Case in point: I assert that, despite decades of technology advancement, today’s electronic products have actually gotten more difficult to use. We design with the best of intentions, of course. Rare is the consumer electronics product that fails to deliver an installation CD, a “Read me First” document, Macintosh and Windows instructions in 17 languages, an errata sheet, release notes, USB and firewire cables, a power supply compatible with nearly every civilized country’s utility system, a detailed listing of all the imaginable ways the product could be used to injure oneself, others, or the environment, a protective plastic bag clearly marked with warnings about suffocating small children, a sticker with lessons on the hazards of static electricity, and an on/off switch marked with an international icon representing the concept of power application rather than those cryptic “ON” and “OFF” labels that carelessly assumed the consumer was literate.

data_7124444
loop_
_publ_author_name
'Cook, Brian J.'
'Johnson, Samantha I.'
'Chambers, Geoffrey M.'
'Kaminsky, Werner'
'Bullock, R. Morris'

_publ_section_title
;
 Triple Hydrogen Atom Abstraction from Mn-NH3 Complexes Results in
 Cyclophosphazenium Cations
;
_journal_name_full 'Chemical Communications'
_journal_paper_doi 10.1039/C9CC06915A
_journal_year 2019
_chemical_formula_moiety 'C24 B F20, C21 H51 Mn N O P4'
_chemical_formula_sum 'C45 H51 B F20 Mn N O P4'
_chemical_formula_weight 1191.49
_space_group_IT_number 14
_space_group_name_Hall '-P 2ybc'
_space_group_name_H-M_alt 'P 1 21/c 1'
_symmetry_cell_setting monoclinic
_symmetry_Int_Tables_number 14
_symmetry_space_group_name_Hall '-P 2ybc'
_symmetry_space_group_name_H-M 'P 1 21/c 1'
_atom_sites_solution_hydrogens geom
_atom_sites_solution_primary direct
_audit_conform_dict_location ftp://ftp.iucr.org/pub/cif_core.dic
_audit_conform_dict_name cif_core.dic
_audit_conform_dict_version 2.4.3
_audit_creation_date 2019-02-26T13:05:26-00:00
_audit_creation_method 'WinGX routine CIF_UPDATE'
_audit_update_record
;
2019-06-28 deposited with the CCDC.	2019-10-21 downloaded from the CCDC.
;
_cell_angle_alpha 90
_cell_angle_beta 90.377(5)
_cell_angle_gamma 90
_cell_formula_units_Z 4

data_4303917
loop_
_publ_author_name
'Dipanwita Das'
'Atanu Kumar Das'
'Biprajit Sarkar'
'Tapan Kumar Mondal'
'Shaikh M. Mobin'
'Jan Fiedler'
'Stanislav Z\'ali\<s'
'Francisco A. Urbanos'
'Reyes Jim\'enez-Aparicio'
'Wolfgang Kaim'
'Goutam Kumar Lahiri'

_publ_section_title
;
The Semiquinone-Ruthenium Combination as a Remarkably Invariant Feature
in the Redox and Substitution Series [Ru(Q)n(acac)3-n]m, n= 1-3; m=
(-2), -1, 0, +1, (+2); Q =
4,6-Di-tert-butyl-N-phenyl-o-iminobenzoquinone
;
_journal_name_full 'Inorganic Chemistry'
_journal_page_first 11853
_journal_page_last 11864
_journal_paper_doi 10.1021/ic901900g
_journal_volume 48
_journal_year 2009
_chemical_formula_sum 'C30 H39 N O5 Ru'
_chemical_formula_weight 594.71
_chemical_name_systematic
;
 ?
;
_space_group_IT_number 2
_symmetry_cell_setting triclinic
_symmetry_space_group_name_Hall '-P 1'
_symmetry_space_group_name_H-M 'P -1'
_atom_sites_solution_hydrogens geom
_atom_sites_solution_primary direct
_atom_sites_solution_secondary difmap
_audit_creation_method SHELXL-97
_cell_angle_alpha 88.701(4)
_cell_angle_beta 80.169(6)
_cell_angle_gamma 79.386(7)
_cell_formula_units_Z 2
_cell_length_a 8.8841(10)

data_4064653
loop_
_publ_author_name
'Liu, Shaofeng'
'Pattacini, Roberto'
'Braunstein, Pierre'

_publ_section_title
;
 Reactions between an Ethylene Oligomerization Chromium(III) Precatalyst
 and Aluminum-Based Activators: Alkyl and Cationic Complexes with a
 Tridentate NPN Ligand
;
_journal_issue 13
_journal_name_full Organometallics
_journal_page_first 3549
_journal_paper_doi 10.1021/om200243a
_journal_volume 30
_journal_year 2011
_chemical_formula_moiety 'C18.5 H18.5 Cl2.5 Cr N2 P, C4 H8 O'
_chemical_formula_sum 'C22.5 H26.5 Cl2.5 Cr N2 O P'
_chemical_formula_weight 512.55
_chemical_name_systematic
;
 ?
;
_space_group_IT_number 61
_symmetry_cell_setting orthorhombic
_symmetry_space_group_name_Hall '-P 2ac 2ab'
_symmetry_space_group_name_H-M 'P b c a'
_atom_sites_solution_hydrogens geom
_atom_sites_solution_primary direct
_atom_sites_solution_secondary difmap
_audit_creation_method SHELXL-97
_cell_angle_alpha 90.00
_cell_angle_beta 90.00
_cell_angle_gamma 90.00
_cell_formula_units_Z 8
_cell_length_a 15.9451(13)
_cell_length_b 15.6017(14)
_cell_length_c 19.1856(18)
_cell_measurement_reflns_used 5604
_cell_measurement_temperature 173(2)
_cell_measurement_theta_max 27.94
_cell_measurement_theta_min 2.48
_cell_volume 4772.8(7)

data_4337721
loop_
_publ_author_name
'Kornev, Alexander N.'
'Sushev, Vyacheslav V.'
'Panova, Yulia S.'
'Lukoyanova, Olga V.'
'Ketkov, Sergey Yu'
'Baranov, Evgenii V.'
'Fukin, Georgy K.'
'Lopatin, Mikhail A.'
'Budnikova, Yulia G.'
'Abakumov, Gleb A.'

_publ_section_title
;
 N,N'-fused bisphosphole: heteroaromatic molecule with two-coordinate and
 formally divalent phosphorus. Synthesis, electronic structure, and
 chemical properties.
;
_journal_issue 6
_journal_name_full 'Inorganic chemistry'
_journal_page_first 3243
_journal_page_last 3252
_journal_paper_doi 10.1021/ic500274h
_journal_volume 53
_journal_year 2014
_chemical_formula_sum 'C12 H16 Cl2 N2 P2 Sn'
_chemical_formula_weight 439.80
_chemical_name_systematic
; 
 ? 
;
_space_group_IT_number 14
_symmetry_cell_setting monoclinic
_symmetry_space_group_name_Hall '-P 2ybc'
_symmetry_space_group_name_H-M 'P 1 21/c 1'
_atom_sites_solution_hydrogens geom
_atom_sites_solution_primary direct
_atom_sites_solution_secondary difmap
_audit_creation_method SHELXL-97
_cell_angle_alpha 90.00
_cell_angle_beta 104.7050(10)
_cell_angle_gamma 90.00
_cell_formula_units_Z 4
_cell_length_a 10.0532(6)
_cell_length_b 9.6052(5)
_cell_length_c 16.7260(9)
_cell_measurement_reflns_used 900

With all these measures in place, how is it that we professional electronics engineers are so frequently called into service to deliver technical support to our parents – those often university-educated, usually intelligent, reasonable adults that brought us into this world and raised us to maturity – to solve complex issues like “How do I check the voicemail on my cell phone?” These technological wonders, designed by us, that are integrated almost by necessity into the very fabric of our parents’ lives, are often more confusing to operate than their predecessors. Usually, the culprit is softness or, more specifically, modality.
In the good old days, controls were “hard”. Every function of a device generally had a corresponding button, switch, or knob, and that control always did the same thing. Today, however, with an embedded computing system hiding behind every faceplate, we’ve introduced a level of abstraction that a large segment of the population has yet to absorb. In our attempts to make our devices more intelligent – concealing their inner complexity – we may have accidentally lost many of our users by introducing a layer of unwelcome obscurity.